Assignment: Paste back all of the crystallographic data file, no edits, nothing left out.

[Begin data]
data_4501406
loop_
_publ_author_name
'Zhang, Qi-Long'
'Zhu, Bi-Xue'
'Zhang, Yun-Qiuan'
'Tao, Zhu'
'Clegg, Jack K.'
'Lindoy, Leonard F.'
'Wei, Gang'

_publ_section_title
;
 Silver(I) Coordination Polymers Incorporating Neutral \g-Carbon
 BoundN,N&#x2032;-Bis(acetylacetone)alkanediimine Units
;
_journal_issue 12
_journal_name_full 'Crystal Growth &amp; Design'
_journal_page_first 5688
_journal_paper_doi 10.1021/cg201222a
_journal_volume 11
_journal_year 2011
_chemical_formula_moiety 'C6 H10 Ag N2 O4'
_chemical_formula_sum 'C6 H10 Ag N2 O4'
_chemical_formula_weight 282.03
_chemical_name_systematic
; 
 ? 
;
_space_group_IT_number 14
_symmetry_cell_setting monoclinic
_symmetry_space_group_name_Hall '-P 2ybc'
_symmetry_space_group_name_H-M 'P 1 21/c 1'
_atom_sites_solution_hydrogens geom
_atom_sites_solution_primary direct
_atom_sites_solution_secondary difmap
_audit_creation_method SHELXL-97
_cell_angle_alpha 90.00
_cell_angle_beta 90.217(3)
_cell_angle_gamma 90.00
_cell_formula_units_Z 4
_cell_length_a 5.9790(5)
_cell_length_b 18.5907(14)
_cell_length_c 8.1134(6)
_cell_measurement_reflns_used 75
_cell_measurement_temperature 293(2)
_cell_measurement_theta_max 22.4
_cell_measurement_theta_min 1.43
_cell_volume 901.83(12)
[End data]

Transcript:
data_4501406
loop_
_publ_author_name
'Zhang, Qi-Long'
'Zhu, Bi-Xue'
'Zhang, Yun-Qiuan'
'Tao, Zhu'
'Clegg, Jack K.'
'Lindoy, Leonard F.'
'Wei, Gang'

_publ_section_title
;
 Silver(I) Coordination Polymers Incorporating Neutral \g-Carbon
 BoundN,N&#x2032;-Bis(acetylacetone)alkanediimine Units
;
_journal_issue 12
_journal_name_full 'Crystal Growth &amp; Design'
_journal_page_first 5688
_journal_paper_doi 10.1021/cg201222a
_journal_volume 11
_journal_year 2011
_chemical_formula_moiety 'C6 H10 Ag N2 O4'
_chemical_formula_sum 'C6 H10 Ag N2 O4'
_chemical_formula_weight 282.03
_chemical_name_systematic
; 
 ? 
;
_space_group_IT_number 14
_symmetry_cell_setting monoclinic
_symmetry_space_group_name_Hall '-P 2ybc'
_symmetry_space_group_name_H-M 'P 1 21/c 1'
_atom_sites_solution_hydrogens geom
_atom_sites_solution_primary direct
_atom_sites_solution_secondary difmap
_audit_creation_method SHELXL-97
_cell_angle_alpha 90.00
_cell_angle_beta 90.217(3)
_cell_angle_gamma 90.00
_cell_formula_units_Z 4
_cell_length_a 5.9790(5)
_cell_length_b 18.5907(14)
_cell_length_c 8.1134(6)
_cell_measurement_reflns_used 75
_cell_measurement_temperature 293(2)
_cell_measurement_theta_max 22.4
_cell_measurement_theta_min 1.43
_cell_volume 901.83(12)